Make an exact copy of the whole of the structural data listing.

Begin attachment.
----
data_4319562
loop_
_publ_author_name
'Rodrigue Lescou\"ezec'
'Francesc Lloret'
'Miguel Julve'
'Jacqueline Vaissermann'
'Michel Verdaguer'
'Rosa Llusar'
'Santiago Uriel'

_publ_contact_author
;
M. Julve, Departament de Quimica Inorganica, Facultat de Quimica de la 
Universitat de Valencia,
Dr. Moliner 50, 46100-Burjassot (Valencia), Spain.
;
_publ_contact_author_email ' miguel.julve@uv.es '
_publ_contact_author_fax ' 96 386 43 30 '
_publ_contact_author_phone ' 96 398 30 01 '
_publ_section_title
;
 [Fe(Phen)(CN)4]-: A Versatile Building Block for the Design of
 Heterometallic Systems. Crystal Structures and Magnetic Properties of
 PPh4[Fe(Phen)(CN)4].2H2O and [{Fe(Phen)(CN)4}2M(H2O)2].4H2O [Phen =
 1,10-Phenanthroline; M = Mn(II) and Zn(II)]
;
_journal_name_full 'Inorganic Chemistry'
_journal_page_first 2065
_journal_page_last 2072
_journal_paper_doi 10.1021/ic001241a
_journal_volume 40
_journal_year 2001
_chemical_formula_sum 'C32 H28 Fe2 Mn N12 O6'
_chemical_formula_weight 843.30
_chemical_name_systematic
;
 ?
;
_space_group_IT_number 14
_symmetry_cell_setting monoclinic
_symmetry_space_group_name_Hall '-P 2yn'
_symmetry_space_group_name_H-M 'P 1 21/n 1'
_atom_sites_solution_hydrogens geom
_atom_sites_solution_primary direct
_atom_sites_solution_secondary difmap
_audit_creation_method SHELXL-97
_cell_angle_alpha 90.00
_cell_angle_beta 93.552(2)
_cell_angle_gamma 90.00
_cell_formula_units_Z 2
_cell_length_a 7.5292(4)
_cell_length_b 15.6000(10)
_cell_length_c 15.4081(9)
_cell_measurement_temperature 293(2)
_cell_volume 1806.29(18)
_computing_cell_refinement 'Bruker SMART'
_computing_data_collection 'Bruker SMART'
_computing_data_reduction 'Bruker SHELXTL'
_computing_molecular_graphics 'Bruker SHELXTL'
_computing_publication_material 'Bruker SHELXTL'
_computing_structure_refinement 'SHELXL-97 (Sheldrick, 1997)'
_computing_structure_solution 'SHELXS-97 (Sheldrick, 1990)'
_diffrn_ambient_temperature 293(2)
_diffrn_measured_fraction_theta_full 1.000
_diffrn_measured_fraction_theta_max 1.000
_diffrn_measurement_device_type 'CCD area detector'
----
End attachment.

data_4319562
loop_
_publ_author_name
'Rodrigue Lescou\"ezec'
'Francesc Lloret'
'Miguel Julve'
'Jacqueline Vaissermann'
'Michel Verdaguer'
'Rosa Llusar'
'Santiago Uriel'

_publ_contact_author
;
M. Julve, Departament de Quimica Inorganica, Facultat de Quimica de la 
Universitat de Valencia,
Dr. Moliner 50, 46100-Burjassot (Valencia), Spain.
;
_publ_contact_author_email ' miguel.julve@uv.es '
_publ_contact_author_fax ' 96 386 43 30 '
_publ_contact_author_phone ' 96 398 30 01 '
_publ_section_title
;
 [Fe(Phen)(CN)4]-: A Versatile Building Block for the Design of
 Heterometallic Systems. Crystal Structures and Magnetic Properties of
 PPh4[Fe(Phen)(CN)4].2H2O and [{Fe(Phen)(CN)4}2M(H2O)2].4H2O [Phen =
 1,10-Phenanthroline; M = Mn(II) and Zn(II)]
;
_journal_name_full 'Inorganic Chemistry'
_journal_page_first 2065
_journal_page_last 2072
_journal_paper_doi 10.1021/ic001241a
_journal_volume 40
_journal_year 2001
_chemical_formula_sum 'C32 H28 Fe2 Mn N12 O6'
_chemical_formula_weight 843.30
_chemical_name_systematic
;
 ?
;
_space_group_IT_number 14
_symmetry_cell_setting monoclinic
_symmetry_space_group_name_Hall '-P 2yn'
_symmetry_space_group_name_H-M 'P 1 21/n 1'
_atom_sites_solution_hydrogens geom
_atom_sites_solution_primary direct
_atom_sites_solution_secondary difmap
_audit_creation_method SHELXL-97
_cell_angle_alpha 90.00
_cell_angle_beta 93.552(2)
_cell_angle_gamma 90.00
_cell_formula_units_Z 2
_cell_length_a 7.5292(4)
_cell_length_b 15.6000(10)
_cell_length_c 15.4081(9)
_cell_measurement_temperature 293(2)
_cell_volume 1806.29(18)
_computing_cell_refinement 'Bruker SMART'
_computing_data_collection 'Bruker SMART'
_computing_data_reduction 'Bruker SHELXTL'
_computing_molecular_graphics 'Bruker SHELXTL'
_computing_publication_material 'Bruker SHELXTL'
_computing_structure_refinement 'SHELXL-97 (Sheldrick, 1997)'
_computing_structure_solution 'SHELXS-97 (Sheldrick, 1990)'
_diffrn_ambient_temperature 293(2)
_diffrn_measured_fraction_theta_full 1.000
_diffrn_measured_fraction_theta_max 1.000
_diffrn_measurement_device_type 'CCD area detector'